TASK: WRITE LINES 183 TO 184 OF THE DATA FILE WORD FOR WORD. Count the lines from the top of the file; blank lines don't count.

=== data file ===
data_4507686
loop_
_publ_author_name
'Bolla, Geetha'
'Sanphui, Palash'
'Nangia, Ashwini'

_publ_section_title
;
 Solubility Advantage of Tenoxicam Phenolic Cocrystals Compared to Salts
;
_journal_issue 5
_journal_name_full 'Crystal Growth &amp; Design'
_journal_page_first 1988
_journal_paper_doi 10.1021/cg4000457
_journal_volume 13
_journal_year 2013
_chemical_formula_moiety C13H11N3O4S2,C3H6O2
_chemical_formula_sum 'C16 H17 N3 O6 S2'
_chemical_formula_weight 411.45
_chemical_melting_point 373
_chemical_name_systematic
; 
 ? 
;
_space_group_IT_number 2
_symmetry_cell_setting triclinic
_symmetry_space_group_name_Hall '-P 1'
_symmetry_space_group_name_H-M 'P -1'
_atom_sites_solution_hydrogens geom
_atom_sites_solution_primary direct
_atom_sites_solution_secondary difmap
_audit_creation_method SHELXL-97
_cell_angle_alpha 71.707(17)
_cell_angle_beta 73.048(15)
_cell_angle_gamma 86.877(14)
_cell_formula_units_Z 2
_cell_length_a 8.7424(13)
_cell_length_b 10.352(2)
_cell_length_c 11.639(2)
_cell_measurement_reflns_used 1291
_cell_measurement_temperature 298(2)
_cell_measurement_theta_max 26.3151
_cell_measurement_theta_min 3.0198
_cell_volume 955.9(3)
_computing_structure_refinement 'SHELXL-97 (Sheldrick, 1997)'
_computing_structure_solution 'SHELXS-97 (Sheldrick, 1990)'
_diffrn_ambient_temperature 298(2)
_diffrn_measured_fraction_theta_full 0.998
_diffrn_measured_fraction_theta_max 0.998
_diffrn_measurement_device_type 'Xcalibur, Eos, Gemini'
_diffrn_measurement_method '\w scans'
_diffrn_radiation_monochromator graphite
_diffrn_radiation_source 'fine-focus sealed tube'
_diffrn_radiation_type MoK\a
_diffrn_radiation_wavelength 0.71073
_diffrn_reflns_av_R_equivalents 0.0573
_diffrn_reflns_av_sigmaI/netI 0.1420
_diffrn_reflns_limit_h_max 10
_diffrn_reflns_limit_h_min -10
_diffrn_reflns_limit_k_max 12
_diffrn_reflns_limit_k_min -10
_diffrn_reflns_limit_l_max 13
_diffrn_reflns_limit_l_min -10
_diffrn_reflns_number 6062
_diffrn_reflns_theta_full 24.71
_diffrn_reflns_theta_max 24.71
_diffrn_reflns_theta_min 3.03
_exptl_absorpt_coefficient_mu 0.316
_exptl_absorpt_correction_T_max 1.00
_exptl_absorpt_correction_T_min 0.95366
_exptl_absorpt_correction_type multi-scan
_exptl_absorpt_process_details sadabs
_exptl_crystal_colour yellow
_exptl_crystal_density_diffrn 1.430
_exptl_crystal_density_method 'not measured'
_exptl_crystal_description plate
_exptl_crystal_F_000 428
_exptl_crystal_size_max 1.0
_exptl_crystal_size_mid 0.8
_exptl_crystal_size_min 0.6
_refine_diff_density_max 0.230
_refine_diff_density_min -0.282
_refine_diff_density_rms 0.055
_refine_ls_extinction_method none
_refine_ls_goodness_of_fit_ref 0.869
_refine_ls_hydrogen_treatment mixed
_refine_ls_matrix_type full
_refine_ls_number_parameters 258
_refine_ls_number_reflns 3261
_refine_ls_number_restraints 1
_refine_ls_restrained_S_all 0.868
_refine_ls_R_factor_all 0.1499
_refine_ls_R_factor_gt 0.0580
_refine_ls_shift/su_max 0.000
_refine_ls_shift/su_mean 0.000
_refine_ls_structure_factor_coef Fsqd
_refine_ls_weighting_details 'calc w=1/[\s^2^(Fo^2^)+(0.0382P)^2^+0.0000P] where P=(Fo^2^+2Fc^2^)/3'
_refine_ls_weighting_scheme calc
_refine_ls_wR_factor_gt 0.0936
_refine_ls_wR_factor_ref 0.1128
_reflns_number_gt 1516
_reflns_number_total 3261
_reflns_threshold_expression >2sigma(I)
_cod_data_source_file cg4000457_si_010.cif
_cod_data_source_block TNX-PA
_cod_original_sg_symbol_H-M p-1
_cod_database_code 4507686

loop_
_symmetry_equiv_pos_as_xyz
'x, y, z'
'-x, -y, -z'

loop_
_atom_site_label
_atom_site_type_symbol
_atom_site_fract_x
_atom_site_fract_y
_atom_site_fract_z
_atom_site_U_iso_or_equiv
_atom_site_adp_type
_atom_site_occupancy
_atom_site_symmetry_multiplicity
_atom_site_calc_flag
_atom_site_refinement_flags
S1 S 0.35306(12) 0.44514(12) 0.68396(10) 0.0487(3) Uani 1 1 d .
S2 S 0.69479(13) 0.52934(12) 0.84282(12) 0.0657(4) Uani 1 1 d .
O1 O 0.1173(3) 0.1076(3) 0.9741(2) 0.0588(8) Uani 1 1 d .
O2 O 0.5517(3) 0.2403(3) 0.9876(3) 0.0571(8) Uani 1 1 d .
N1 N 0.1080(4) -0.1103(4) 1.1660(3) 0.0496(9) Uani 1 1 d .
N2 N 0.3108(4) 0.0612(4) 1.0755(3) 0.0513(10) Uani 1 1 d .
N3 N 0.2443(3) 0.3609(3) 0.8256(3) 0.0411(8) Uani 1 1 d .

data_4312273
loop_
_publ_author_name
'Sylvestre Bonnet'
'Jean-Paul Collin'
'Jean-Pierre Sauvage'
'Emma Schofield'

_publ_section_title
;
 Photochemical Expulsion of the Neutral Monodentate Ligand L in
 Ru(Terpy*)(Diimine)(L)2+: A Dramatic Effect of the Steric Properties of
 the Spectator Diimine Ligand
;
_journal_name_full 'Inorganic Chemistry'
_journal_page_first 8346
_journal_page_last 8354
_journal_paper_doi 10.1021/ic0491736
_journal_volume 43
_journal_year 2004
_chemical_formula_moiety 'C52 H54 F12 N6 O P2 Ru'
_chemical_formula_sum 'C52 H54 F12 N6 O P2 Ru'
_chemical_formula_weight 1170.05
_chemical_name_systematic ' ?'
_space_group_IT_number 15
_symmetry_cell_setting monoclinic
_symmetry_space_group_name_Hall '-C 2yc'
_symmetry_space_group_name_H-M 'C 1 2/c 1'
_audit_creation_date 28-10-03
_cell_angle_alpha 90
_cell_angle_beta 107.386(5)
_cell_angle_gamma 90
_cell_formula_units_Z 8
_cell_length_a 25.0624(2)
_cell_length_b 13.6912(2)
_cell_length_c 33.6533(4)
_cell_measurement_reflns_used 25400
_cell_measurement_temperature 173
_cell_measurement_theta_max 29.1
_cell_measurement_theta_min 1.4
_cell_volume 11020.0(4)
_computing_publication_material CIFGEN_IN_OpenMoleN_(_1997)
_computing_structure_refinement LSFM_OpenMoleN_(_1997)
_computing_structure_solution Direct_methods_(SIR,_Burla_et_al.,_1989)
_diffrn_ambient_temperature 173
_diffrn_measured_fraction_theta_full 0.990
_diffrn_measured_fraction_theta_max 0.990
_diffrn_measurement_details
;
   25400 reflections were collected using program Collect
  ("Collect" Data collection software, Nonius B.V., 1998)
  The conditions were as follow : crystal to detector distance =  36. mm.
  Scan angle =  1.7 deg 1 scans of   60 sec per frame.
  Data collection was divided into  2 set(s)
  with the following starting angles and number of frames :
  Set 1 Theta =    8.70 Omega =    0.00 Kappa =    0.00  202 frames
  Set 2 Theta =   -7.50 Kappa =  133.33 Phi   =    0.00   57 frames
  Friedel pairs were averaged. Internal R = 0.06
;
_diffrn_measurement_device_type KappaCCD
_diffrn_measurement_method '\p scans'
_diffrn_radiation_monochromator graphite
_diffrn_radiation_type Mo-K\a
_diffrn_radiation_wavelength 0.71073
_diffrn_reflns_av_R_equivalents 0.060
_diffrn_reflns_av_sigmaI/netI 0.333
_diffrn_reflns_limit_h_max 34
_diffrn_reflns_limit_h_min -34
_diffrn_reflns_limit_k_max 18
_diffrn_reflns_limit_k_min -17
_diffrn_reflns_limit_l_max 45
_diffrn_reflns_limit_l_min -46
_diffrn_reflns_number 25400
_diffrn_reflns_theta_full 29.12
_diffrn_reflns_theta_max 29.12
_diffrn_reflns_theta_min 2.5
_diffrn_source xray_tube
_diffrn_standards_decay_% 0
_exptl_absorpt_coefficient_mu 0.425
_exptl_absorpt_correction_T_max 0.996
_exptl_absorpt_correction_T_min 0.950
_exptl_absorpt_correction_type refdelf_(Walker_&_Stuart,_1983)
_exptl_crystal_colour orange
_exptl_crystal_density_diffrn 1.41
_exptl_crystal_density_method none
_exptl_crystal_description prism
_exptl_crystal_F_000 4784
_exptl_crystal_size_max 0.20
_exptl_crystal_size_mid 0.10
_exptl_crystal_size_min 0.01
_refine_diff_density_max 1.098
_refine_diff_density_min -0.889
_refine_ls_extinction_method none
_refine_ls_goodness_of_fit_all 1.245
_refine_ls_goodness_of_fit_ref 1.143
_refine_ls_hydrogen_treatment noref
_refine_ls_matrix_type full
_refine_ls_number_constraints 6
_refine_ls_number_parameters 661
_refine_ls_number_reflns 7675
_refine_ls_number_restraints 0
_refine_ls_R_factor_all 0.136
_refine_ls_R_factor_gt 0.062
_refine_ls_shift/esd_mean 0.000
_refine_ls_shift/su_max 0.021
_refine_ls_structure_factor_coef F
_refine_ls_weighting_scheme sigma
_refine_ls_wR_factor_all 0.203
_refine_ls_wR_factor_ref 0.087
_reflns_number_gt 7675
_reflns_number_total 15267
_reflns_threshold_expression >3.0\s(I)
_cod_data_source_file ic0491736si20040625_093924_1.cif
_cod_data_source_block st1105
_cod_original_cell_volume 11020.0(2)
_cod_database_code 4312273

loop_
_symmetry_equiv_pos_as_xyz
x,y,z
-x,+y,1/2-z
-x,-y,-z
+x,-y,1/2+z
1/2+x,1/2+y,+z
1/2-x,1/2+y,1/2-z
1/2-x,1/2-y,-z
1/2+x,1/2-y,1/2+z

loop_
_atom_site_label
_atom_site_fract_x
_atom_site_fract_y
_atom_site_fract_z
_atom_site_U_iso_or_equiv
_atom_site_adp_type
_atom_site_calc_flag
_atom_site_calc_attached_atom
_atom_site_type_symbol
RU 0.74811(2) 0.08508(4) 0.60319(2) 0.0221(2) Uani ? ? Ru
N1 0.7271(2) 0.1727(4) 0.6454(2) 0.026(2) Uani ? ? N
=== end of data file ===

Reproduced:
  Data collection was divided into  2 set(s)
  with the following starting angles and number of frames :